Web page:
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  • Untidy Origins: A Story of Woman’s Rights in Antebellum New York
  • Rosemarie Zagarri
Untidy Origins: A Story of Woman’s Rights in Antebellum New York. By Lori D. Ginzberg ( Chapel Hill, NC: University of North Carolina Press, 2005. 222 pp. $49.95 Cloth, $19.95 Paper).

Conventional histories trace the origins of the first feminist movement in the United States to the social reform movements of the 1830s and 1840s. Through participation in temperance organizations, anti-prostitution societies, and anti-slavery groups, women gained experience in effecting social change. Using a wide variety of tactics, they tried to mobilize public opinion and sway legislators to see the justice of their causes. Yet because women lacked the ability to vote and hold public office, they ultimately came to see the limits of their ability to change the status quo. A knowledge of these limitations, and a growing awareness of the similarities between women's condition and the plight of slaves, culminated in the Seneca Falls Convention in 1848. A small number of white women, joined by an even smaller number of men, began to press for more radical changes in women's social, political, and legal status.

Lori Ginzberg's book joins a growing number of works that challenge this narrative. Ginzberg begins with what appears to be an anomaly. Over two years before the Seneca Falls Convention, six obscure women submitted a petition to the New York state constitutional demanding equal civil and political rights with men. They did not couch their petition in the language of religion or maternal privilege. Instead, drawing on the language of liberal individualism, they insisted that they were stating a "self evident truth." Rather than asking for any "new right," they only wished "to declare and enforce those rights which they [End Page 782] originally inherited, but which have ungenerously been withheld from them, rights which they as citizens of the state of New York may reasonably and rightfully claim." This petition, then, becomes the basis for Ginzberg's in-depth exploration of the social, political, and intellectual contexts that made it possible for the women to make such a radical claim.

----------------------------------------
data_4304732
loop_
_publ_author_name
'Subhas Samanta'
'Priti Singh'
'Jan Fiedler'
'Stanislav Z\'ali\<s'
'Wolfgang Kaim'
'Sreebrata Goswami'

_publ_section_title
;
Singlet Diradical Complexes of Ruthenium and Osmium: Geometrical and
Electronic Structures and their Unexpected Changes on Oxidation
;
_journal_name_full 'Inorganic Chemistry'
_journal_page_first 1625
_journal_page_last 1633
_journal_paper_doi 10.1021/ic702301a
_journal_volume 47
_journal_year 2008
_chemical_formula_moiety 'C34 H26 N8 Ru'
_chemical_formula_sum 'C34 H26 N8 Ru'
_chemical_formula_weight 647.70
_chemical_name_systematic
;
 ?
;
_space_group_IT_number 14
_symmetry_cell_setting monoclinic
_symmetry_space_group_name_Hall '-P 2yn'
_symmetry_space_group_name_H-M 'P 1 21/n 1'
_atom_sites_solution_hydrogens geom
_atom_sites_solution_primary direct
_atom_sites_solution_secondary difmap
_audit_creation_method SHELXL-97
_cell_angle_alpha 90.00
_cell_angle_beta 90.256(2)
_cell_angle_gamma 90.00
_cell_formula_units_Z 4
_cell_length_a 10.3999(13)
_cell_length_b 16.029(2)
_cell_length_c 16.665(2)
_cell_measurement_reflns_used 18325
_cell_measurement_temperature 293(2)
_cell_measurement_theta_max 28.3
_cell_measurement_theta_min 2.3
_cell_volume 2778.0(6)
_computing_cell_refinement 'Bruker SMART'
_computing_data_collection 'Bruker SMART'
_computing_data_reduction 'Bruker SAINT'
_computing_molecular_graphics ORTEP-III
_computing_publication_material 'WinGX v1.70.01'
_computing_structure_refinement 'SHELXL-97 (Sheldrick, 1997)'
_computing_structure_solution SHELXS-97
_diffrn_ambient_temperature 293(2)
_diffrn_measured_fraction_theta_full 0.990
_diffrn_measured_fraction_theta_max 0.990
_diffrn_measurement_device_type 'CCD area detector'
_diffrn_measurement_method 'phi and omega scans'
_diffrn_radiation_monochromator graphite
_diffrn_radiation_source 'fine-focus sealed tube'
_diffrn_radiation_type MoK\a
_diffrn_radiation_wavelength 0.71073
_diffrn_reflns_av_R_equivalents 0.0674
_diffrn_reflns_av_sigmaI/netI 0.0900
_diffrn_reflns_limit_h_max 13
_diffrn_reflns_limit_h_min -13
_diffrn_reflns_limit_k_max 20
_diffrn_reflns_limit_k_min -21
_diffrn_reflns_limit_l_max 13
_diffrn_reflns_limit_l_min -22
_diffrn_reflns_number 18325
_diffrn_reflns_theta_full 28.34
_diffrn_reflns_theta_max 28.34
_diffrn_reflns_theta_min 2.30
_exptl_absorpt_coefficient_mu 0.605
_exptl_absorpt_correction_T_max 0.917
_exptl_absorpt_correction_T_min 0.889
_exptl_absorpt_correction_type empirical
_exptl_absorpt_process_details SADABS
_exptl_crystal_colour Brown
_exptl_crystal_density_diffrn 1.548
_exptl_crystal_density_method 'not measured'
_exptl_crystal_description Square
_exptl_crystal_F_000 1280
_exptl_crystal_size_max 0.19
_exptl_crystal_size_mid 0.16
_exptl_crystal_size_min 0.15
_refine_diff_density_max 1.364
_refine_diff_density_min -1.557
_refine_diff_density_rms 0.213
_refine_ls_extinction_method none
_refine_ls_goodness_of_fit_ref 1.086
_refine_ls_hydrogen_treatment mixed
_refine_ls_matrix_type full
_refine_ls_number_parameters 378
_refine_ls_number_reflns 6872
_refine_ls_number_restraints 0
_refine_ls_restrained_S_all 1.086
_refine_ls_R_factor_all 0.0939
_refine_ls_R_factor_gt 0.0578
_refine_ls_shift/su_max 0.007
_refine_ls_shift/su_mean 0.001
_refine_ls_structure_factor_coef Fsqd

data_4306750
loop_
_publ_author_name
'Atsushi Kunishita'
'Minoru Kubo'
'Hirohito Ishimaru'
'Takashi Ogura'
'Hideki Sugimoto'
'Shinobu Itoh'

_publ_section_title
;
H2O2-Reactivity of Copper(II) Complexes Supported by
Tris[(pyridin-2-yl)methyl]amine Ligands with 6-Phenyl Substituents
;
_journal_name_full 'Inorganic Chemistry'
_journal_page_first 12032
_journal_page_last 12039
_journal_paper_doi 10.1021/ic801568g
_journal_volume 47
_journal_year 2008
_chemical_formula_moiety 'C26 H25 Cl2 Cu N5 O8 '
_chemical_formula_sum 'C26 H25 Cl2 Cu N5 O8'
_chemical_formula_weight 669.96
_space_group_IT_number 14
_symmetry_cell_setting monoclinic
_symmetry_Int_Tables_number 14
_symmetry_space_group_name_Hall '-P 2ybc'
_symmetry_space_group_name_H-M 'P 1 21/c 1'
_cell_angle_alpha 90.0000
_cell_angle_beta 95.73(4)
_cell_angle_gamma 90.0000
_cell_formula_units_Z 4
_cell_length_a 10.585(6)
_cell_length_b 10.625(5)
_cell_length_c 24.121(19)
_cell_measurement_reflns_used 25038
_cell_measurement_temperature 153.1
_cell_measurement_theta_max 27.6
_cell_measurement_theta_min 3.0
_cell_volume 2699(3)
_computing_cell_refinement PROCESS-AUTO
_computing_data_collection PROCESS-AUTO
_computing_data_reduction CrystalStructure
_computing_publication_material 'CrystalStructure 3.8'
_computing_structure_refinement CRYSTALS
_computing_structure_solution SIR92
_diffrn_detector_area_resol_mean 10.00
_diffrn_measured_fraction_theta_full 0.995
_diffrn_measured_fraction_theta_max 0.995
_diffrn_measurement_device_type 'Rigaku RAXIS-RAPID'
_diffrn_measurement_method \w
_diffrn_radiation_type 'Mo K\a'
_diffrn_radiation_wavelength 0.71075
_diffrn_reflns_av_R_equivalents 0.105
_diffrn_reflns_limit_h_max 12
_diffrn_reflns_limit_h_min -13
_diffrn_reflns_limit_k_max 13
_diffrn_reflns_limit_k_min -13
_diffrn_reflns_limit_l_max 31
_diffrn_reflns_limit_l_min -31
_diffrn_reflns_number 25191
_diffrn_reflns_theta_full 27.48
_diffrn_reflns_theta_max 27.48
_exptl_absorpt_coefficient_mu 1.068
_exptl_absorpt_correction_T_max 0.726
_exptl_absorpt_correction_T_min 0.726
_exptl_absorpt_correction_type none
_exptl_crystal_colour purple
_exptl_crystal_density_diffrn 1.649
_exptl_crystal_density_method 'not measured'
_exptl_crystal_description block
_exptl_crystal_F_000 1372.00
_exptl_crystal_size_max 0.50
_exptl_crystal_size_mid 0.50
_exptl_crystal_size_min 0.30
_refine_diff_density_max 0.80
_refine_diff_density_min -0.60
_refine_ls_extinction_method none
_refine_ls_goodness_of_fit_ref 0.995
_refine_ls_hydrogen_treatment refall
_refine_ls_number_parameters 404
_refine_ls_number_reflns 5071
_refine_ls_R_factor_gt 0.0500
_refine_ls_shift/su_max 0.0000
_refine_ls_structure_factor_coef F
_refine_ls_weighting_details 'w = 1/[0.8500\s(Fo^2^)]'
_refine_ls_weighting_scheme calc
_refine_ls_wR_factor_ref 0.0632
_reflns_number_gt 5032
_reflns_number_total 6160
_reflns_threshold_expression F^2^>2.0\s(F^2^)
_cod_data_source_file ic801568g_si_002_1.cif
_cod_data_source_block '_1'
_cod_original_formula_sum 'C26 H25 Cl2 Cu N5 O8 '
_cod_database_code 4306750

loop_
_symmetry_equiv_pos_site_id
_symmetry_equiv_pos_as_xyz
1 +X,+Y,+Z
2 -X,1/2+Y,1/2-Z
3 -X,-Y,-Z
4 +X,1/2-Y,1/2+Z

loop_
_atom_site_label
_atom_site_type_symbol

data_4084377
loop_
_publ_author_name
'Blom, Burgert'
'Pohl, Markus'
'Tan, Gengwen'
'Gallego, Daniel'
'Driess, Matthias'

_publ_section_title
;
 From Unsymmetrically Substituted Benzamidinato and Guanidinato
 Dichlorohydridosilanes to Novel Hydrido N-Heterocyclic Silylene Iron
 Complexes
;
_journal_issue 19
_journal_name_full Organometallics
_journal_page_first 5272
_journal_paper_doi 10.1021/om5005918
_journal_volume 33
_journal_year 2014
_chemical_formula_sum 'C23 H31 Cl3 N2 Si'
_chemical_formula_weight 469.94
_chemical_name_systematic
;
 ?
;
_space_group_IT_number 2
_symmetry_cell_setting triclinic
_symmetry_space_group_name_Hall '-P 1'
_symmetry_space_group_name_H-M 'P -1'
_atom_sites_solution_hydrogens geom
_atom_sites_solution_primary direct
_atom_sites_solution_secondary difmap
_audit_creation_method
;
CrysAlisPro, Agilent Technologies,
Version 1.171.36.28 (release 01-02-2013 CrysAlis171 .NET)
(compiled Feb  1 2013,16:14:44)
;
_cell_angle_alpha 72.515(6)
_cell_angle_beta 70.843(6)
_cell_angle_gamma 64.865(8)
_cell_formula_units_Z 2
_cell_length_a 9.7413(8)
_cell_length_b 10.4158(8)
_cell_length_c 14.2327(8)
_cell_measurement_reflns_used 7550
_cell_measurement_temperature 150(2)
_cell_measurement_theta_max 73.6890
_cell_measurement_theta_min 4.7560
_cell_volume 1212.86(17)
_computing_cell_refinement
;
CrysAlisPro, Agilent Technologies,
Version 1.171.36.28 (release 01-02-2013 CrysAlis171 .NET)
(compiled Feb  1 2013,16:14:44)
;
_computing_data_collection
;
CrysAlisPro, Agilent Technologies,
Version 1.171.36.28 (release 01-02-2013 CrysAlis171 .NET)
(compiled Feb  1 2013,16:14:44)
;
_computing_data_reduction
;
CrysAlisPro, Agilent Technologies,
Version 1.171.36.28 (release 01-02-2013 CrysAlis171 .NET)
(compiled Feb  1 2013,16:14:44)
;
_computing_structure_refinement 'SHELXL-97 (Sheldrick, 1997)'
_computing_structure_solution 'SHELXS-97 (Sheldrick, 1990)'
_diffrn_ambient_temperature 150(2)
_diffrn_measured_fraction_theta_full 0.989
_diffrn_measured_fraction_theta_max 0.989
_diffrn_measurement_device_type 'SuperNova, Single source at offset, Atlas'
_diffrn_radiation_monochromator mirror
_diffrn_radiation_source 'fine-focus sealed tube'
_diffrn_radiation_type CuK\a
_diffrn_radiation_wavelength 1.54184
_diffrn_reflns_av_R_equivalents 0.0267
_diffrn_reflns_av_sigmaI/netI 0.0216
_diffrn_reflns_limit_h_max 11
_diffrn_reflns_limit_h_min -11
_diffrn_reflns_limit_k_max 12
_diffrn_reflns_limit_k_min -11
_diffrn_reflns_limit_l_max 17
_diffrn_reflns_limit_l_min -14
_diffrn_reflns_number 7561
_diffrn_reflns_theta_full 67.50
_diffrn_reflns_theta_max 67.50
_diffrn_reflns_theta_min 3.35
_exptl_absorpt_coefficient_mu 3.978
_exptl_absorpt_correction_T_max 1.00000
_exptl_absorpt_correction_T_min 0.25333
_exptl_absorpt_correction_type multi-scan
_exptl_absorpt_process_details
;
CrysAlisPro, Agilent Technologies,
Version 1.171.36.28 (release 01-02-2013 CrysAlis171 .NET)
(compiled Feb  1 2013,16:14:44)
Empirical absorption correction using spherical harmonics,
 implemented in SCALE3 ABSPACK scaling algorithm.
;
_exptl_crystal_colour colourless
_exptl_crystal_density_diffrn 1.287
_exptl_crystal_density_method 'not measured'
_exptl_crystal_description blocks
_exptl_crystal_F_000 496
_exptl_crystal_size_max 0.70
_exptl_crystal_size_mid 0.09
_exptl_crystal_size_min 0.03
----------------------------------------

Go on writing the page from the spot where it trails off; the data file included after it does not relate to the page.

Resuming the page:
Ginzberg does an excellent job of reconstructing the environment in which the six women petitioners—Eleanor O'Connor Vincent, Lydia William, Lydia Ormsby Osborn, Susan Ormsby, Amy Eldridge Ormsby, Anna Carter Bishop—lived. Plumbing the local records, she traces their economic standing and property transactions. She offers suggestive information about their educational opportunities, religious sentiments, and political leanings. Various kinds of net- works—legal, kin, and friendship—linked the women and united them to the wider community. What she does not find, however, is as important as what she discovers. A tiny rural community in upstate New York, Jefferson County did not differ significantly from many other counties in the state. While its citizens tended to be more supportive of the Liberty Party and of the rights of African Americans, than other parts of the state, it was no hotbed of radicalism. Moreover, although limited in her ability to find out details about their individual lives, Ginzberg believes that the women seem to be distinguished by their ordinariness. Five of the six were married, four to farmers. They were neither particularly well-off nor particularly poor. They did not seem to have had access to exceptional educational opportunities. Neither religion nor social reform movements seemed to play an unusually large role in their lives.

What, then, made it possible for the women to produce such an extraordinary document? It is hard to say. According to Ginzberg, the women's very ordinariness suggests that their petition represents a "tiny glimpse" into a much larger phenomenon, a process in which "an idea repeatedly declared unthinkable gets raised among a small group of people, is launched into public debate, and becomes part of a conversation about the rights and responsibilities of the nation's citizens" (p. 166). Similar conversations were probably taking place in innumerable towns and communities throughout the country. Though overlooked by historians, it is this process of popular debate that made the first women's rights movement possible.

At times, the lack of specific information about the women petitioners...


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